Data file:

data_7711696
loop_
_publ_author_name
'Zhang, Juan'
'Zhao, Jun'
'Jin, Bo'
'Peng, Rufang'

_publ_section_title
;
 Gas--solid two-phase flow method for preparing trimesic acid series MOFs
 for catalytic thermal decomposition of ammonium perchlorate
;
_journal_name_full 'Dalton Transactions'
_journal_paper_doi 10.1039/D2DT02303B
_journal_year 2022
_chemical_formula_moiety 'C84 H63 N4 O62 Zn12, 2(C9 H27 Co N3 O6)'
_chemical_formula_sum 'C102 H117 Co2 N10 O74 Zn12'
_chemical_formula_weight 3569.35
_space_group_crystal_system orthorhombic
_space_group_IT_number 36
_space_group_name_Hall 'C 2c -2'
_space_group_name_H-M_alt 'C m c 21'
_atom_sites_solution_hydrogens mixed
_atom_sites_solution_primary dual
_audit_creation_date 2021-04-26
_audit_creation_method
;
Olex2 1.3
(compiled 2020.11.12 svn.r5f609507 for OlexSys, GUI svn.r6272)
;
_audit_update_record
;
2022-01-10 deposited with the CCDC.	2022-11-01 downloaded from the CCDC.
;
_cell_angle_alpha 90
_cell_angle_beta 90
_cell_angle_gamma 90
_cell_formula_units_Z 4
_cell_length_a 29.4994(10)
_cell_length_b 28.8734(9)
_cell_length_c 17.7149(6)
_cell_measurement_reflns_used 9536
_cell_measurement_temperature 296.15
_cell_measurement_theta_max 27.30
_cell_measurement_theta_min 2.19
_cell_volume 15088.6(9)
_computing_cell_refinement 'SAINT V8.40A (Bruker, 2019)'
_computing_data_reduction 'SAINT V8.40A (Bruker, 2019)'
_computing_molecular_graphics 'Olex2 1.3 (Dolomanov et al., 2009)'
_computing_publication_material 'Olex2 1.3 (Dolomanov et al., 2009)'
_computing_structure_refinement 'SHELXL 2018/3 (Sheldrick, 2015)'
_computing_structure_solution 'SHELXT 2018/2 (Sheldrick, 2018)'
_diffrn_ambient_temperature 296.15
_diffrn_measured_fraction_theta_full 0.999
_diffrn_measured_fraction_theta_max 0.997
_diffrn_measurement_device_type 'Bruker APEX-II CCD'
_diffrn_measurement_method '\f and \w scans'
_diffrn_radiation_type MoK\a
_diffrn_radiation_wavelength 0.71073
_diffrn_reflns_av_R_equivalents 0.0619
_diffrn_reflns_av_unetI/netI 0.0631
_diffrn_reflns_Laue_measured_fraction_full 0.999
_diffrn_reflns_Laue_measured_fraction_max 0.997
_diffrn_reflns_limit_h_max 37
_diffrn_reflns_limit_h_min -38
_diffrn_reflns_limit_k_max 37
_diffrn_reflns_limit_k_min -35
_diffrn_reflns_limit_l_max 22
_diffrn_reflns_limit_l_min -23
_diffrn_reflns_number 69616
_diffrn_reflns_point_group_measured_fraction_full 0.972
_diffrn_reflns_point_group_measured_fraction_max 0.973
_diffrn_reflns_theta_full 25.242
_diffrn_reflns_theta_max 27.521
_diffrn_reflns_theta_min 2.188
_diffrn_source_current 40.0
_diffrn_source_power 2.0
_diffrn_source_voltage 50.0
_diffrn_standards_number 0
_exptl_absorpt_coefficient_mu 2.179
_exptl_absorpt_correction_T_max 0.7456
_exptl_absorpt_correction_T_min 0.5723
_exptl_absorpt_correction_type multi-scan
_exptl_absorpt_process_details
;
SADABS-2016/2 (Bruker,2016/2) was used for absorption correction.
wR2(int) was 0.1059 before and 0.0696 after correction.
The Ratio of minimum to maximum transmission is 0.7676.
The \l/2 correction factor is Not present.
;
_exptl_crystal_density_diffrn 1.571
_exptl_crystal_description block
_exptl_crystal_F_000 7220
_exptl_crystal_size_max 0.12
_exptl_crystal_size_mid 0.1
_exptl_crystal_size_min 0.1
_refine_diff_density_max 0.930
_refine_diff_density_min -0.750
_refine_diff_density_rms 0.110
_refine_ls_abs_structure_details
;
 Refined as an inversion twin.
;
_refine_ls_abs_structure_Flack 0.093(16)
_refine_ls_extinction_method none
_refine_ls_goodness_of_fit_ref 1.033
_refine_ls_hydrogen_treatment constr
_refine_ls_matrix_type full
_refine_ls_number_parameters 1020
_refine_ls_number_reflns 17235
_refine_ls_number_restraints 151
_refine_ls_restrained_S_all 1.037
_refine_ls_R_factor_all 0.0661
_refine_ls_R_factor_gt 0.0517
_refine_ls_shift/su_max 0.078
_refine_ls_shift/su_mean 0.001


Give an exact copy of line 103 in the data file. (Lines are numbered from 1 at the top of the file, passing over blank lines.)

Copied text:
;